There is a downside in that people don’t necessarily know what “heteroromantic” means right away, even if they are that. (So if you’re going with options with less-familiar words, include definitions.)
Weed out troll answers with a lizardman question
The problem with more questions or write-ins is that those open up options to troll or confusing responses, perhaps from people who disagree with the basis of the question, or don’t understand.
Since people who troll on a gender or orientation question are likely to troll on other parts of the quiz, you could throw in a lizardman question – an absurd question designed to weed out troll respondents (or at least calibrate the honesty of participants).
In middle school, we got drug use surveys that asked us to check if we had ever done marijuana, heroin, hallucinogens, amphetamines, perscription drugs, inhalants, or derbisol (also known as DB, dirt, wagon wheels, or hope.) We asked the health teacher what “derbisol” was after the test, and she looked it up, and derbisol isn’t real – it’s a lizardman answer. (Apparently, 18.2% of high-schoolers in some groups have claimed to use derbisol. Remember: if you don’t talk to your kids about wagon wheels, bloggers will.)
The point is that you can adapt a lizardman question to a variety of contexts.
My survey is about sexual/romantic/relationship behavior
The keys here are A) remember that asexuality and aromanticism exist, and B) ask about behavior or preferences rather than making assumptions.
- Many asexual people date people.
- Some asexuals sometimes have sex.
- Some people who don’t identify as asexual still don’t want to have sex for whatever reason.
- Someone who’s gray-asexual may normally round themselves off as “asexual” on surveys, but have experienced sexual attraction before.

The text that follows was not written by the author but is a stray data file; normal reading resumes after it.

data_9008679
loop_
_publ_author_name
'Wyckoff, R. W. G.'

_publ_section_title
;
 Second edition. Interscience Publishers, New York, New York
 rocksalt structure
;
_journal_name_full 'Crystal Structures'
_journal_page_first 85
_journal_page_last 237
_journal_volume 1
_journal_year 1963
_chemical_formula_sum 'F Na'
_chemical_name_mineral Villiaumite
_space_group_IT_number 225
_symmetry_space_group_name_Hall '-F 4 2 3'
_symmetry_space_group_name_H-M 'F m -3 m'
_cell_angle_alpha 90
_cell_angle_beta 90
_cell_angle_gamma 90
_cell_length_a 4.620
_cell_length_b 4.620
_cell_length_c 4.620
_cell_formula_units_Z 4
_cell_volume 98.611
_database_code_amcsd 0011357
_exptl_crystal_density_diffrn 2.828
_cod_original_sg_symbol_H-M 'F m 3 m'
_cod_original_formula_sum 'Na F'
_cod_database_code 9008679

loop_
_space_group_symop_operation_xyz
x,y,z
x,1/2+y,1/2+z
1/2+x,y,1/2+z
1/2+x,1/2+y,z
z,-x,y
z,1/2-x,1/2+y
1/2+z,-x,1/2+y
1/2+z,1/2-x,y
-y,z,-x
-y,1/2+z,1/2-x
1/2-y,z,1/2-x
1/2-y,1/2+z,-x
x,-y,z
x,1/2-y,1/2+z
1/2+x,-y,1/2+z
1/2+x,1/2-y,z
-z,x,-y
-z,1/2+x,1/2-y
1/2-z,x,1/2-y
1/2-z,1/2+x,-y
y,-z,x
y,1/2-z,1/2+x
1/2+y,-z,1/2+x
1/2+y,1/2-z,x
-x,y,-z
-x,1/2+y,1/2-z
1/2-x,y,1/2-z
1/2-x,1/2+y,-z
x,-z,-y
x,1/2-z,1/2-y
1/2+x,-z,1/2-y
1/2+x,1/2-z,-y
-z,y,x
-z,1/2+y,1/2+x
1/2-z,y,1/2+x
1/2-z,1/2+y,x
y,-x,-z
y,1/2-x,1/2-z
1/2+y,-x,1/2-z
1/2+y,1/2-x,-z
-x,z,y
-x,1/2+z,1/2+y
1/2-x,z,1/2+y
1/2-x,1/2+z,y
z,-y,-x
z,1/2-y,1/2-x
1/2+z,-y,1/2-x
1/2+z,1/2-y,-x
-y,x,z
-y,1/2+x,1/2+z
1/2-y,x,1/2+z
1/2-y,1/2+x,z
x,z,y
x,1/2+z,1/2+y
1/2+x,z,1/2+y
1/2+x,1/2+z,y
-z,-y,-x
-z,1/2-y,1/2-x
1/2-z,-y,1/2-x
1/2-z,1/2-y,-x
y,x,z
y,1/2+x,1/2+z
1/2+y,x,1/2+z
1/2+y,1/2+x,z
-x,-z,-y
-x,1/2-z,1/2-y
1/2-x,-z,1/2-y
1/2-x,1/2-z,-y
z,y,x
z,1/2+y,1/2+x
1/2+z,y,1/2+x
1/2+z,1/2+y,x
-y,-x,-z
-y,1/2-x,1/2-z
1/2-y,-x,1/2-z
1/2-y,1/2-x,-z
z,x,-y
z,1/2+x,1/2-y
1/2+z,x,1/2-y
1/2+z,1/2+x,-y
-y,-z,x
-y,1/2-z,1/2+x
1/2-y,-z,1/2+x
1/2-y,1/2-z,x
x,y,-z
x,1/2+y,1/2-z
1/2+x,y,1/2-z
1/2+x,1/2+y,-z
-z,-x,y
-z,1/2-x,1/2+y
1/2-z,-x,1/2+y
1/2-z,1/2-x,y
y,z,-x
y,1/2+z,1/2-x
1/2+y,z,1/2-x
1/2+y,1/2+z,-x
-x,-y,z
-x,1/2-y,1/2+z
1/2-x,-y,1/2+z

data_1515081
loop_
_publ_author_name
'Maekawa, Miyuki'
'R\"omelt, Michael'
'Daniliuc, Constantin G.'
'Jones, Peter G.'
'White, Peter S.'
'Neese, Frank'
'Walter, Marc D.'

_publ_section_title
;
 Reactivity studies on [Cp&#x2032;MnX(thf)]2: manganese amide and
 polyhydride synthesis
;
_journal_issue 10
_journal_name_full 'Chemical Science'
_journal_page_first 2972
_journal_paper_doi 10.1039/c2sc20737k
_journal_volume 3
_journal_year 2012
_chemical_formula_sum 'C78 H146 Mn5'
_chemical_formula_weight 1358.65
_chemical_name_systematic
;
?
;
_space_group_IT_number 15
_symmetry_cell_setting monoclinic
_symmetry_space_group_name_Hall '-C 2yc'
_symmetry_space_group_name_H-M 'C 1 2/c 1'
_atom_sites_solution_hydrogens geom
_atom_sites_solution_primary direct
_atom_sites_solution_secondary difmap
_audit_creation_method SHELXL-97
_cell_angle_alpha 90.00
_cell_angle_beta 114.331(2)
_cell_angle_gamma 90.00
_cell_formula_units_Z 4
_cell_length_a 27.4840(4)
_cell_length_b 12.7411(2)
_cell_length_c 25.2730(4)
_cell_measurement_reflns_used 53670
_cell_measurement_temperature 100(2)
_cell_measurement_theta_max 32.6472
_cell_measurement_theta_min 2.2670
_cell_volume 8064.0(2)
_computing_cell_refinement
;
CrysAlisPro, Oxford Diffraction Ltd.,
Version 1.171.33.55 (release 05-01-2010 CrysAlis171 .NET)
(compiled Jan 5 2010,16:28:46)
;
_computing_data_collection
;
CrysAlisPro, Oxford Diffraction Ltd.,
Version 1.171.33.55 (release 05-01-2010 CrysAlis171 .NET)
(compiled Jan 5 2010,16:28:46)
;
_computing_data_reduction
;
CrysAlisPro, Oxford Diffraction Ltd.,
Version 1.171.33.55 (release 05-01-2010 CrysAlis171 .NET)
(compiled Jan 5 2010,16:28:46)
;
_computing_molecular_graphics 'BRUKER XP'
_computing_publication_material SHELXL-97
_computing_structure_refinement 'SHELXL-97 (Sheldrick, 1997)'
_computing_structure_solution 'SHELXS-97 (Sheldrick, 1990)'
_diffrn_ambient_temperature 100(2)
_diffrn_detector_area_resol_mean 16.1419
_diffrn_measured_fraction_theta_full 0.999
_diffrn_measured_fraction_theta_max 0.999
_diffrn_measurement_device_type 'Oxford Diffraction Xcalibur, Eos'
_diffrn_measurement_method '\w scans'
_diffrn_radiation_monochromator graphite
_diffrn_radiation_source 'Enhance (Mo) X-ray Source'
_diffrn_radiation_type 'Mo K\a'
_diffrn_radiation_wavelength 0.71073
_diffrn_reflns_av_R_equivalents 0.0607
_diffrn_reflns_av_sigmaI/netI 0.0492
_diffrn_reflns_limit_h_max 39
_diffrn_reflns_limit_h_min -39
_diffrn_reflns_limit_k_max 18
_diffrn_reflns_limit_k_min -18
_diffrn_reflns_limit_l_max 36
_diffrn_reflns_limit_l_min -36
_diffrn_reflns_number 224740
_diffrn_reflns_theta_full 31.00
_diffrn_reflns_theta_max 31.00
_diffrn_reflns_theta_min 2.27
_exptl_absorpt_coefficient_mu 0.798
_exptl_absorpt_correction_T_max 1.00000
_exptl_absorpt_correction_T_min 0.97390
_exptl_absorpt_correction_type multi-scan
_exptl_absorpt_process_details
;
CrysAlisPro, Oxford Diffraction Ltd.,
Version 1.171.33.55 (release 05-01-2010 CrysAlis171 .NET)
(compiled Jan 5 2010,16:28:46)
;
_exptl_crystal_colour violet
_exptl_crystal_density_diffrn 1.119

- Some people are asexual but don’t know it.
- Asexual people may or may not identify as queer.
So if your question is about, say, attitudes from people who have or want to have sex with women, don’t ask if they’re heterosexual/bisexual men or homosexual/bisexual women. Instead, ask if your respondent has or wants to have sex with women.
Same goes for relationships.
The Asexual Identification Scale is 12 questions about behavior and preferences that capture 90% of asexual people, and can also identify asexual people who don’t realize they’re asexual. If you’re curious specifically about asexual-type behaviors, this may be your answer.
My survey is gathering data for both demographics and behaviors
State what you’re using the data for. For instance, if you have one question to ask college students about their orientation and who they’re likely to date, state that your study is about dating preferences.
You won’t get a complete picture of people’s orientations, but you weren’t going to anyways with one multiple-choice question. And people with complicated identities (like “biromantic asexual”) are more likely to write in the part that represents who they’re planning to date, not have sex with. If you’re using the response to gather information about STD risk, make it clear that your question is about sexual activity. (And then clarify what “sexual activities” you’re talking about, since people define that differently too and it’s probably relevant to STD risk. Specificity counts!)
2. Avoid over-generalizing from your results. If you’re using data from a question like the first one (“pick one: homosexual, heterosexual, bi/pansexual, or asexual”), realize that your answers for who dates or has sex with whom are necessarily fuzzy, because your results are representing asexuals and aromantics poorly.